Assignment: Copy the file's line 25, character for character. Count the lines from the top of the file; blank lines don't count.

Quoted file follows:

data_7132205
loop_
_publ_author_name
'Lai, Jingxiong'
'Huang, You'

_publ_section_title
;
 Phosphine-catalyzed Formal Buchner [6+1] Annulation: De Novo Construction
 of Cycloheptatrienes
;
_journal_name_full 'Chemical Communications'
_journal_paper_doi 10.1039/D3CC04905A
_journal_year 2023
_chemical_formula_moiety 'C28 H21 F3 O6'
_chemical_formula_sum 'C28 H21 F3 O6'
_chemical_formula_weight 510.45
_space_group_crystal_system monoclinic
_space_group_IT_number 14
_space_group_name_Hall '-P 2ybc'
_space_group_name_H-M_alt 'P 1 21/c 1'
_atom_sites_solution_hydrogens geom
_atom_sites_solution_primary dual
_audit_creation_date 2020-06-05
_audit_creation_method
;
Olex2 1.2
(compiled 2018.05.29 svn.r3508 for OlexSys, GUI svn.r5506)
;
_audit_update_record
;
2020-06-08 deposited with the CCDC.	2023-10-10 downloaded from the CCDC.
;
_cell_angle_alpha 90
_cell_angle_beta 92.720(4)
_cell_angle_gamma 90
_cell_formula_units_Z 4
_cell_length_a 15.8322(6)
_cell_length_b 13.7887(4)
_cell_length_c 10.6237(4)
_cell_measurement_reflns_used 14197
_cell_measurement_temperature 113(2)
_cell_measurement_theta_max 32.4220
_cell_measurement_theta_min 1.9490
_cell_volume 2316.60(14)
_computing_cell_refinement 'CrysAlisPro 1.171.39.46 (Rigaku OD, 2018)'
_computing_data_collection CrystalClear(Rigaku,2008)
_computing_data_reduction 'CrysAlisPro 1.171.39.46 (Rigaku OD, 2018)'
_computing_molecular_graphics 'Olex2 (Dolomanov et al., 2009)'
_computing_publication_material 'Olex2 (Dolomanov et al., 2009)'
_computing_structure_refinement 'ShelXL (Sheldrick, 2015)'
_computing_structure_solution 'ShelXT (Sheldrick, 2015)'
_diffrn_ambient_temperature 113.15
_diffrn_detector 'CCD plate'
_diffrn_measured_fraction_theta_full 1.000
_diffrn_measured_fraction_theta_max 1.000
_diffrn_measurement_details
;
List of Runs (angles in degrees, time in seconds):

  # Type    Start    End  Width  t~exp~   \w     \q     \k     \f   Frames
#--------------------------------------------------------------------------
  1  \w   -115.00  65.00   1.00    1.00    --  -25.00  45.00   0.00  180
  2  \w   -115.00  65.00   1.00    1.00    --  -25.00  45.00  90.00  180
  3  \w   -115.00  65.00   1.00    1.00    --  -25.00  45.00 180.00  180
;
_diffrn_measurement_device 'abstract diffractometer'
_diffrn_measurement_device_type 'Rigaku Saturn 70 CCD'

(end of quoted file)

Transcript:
;